Western and Asian companies are edging closer to new deals with Tehran, which could see them spend over $10 billion on Iranian petrochemical ventures, supporting the country’s vision to double its petrochemical production capacity in half a decade.
“Total, one of the top five oil and gas companies in the world, has voiced its interest in Iran’s petrochemical industry after sealing a $5 billion deal” to develop a gas project in the Persian Gulf, Moayyed Hosseini, an adviser to Oil Minister Bijan Namdar Zanganeh on petrochemical affairs, was quoted as saying by Mehr News Agency on Thursday.
“Technicalities of some $11 billion worth of foreign finance across the petrochemical sector are being ironed out … The petrochemical investment deal [with Total] is in the final stages and will be signed soon,” he added.
The French company signed a deal in July to develop Phase 11 of Iran’s South Pars Gas Field that it shares with Qatar, becoming the first top-tier European firm to enter the country’s energy market after sanctions over Tehran’s nuclear program were lifted last year.
Total has reportedly reached a preliminary agreement to build three petrochemical plants in Iran with a total capacity of 2.2 million tons in an investment that could be worth up to $2 billion.
The world’s fourth-biggest oil and gas company can play a central role in completing Persian Gulf Bid Boland Refinery, a drawn-out project in the southern Khuzestan Province whose construction began 15 years ago.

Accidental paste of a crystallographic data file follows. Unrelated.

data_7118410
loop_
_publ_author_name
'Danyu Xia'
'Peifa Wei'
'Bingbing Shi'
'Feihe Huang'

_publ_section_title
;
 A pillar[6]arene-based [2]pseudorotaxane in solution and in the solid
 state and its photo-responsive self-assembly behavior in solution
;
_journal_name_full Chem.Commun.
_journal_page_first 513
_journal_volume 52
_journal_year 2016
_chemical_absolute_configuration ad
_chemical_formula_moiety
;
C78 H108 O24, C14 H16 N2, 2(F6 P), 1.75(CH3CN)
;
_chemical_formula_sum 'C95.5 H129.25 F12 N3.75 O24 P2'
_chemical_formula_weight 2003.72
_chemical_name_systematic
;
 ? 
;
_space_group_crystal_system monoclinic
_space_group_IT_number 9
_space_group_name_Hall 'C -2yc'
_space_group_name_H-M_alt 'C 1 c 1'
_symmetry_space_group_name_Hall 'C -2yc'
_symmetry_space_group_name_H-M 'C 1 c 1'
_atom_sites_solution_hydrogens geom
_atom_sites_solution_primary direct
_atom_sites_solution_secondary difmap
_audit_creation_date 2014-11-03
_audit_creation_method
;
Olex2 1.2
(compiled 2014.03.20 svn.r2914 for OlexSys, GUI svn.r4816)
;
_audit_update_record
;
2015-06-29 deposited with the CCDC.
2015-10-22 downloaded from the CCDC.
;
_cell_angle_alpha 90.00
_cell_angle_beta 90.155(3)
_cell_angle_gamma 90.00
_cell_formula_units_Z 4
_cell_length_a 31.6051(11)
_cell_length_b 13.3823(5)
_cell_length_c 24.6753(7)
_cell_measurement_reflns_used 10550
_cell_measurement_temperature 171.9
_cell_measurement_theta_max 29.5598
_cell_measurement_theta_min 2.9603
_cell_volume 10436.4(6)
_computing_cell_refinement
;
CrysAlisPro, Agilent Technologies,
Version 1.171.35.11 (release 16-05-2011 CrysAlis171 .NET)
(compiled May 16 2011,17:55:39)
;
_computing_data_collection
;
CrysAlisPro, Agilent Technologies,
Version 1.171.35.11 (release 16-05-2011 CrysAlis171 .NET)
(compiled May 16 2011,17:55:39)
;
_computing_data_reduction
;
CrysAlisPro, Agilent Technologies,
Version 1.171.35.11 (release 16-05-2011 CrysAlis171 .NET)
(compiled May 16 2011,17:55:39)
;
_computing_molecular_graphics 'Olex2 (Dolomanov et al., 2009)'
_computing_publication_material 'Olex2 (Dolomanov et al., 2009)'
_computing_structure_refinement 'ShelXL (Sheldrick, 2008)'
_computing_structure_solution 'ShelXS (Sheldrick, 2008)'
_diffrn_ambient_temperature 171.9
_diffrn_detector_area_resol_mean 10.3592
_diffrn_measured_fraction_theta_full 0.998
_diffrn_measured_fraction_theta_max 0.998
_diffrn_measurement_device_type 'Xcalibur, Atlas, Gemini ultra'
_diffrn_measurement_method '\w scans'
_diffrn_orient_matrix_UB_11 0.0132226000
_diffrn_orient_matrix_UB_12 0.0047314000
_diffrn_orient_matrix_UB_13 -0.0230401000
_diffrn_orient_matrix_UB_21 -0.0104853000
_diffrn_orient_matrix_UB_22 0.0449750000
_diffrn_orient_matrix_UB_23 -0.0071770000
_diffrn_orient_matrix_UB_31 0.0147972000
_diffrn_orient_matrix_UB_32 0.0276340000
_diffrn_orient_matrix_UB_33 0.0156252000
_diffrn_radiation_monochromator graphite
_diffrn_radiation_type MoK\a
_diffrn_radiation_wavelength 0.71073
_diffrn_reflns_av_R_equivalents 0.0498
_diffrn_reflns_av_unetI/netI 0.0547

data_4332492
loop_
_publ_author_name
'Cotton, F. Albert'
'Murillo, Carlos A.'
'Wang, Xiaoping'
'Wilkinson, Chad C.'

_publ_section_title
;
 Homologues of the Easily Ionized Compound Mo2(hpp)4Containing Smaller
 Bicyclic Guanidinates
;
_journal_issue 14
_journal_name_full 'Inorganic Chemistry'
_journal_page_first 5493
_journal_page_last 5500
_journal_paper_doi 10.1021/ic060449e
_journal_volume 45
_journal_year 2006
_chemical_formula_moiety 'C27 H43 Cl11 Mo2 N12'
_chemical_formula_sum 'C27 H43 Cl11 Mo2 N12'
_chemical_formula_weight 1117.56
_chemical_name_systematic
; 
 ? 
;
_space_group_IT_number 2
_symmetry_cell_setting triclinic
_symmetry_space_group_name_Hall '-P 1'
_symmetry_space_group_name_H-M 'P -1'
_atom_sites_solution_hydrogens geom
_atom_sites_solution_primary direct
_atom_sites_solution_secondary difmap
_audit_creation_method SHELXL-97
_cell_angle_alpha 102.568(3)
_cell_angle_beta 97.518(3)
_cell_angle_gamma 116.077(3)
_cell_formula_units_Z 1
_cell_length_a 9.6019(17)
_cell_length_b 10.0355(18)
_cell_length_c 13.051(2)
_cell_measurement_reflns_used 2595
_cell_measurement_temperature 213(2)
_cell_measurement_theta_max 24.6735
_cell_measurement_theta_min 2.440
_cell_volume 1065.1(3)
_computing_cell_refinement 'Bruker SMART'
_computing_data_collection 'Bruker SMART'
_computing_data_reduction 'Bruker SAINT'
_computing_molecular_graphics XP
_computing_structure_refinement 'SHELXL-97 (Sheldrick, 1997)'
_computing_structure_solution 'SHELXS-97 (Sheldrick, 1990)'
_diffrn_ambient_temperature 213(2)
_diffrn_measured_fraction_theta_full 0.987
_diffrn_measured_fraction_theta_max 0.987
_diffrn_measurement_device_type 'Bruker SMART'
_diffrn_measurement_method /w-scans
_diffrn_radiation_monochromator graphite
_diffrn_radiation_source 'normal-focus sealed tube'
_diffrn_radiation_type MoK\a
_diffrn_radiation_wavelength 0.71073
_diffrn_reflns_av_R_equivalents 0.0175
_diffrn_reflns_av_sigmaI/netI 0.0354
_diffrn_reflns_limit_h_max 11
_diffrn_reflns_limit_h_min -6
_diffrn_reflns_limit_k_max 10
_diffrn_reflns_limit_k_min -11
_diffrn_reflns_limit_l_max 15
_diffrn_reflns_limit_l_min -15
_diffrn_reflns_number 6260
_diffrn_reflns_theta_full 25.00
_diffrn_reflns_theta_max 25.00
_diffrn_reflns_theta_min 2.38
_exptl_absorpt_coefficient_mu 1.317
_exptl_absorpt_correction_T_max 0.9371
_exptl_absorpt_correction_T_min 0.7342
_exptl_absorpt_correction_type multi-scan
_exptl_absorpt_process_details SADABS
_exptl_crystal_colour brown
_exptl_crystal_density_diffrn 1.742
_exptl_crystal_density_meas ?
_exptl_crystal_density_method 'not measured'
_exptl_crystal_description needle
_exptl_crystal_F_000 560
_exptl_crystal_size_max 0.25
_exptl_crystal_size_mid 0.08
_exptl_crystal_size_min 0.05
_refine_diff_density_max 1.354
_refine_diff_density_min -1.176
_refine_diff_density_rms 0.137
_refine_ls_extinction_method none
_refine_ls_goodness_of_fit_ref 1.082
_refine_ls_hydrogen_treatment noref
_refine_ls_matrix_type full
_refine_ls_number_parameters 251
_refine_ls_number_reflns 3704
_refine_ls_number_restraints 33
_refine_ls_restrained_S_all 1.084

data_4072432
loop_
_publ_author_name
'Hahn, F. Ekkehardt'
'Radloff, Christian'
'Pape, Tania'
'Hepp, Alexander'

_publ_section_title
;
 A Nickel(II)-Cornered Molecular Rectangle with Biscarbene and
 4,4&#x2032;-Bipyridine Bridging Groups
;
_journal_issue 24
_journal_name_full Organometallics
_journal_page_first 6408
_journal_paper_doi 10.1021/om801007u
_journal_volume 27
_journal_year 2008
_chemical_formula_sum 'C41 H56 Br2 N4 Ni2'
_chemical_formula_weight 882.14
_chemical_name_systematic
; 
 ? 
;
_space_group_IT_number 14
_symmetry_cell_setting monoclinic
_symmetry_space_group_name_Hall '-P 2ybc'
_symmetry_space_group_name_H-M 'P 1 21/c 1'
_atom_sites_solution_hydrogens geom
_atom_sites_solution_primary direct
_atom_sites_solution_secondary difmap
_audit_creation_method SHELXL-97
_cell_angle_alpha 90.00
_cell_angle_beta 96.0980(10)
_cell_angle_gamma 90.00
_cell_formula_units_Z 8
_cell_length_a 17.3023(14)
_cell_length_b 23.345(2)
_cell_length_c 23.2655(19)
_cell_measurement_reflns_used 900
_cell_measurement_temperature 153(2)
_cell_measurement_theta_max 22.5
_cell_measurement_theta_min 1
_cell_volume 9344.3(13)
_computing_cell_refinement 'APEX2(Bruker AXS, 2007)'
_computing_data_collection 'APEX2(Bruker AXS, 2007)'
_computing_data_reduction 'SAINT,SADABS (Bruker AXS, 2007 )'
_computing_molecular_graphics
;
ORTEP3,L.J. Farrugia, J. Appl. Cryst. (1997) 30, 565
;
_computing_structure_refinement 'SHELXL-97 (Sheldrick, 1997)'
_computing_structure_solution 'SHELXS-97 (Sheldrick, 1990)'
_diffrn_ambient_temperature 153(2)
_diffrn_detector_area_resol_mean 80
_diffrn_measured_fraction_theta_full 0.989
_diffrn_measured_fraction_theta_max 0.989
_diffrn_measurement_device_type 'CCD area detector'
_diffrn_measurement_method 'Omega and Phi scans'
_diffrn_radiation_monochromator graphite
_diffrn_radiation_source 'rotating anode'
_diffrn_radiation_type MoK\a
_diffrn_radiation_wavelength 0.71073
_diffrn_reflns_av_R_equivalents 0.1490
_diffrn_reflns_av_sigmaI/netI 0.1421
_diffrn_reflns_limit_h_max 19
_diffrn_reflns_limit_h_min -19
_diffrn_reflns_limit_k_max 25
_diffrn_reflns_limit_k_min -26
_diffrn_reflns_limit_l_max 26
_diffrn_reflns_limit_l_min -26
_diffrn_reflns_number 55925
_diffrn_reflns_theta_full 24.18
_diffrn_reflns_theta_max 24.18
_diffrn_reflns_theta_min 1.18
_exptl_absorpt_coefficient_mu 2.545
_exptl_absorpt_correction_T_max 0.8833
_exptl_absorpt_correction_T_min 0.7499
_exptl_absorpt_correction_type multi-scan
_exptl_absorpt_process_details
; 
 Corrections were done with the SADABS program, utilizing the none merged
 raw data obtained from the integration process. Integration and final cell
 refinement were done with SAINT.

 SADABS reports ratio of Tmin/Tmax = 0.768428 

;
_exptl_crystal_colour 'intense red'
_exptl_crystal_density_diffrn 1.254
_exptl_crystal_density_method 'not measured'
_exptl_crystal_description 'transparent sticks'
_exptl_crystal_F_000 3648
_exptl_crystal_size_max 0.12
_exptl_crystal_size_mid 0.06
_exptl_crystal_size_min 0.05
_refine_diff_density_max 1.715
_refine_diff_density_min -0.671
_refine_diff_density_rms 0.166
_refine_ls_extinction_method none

Mahmoud Aminnejad, director of the refinery project, said last month that Total was in talks on transferring the know-how for propane dehydrogenation–an advanced step in the production of propylene from propane.
Hosseini added that Germany’s BASF and Linde and a Japanese company are among other potential investors in Iran’s petrochemical sector. The Japanese firm is believed to be Sojitz Corporation that signed a preliminary deal to invest €1 billion ($1.06 billion) in a methanol-to-propylene plant in Iran.
Oil- and gas-rich Iran is looking to secure an array of foreign investments to push petrochemical output capacity from 60 million tons to more than double that amount by 2022, the end of its Sixth Five-Year Economic Development Plan, and raise its stake in the regional market to over 40% from less than a quarter now.
Tehran says its new petrochemical ventures require over $70 billion in investments that should mostly come from foreign sources.
The Oil Ministry adviser said Iran is offering incentives for investment in its special economic and energy zones that should be alluring to foreign financers.
Moayyedi said the ministry has mapped out 20 locations, mostly across the Persian Gulf shores in the south, for generating 60 million tons in new petrochemical output capacity.
The measure, coupled with Saudi Arabia’s declining gas resources that serve as the building block of many petrochemicals, could place Iran in the driving seat of some of the Middle East’s largest petrochemical expansions, according to the official.
“Considering the drop in Saudi natural gas reserves, Iran is one of the safest bets in terms of sustainable supply of gas feedstock for petrochemicals,” Moayyedi said.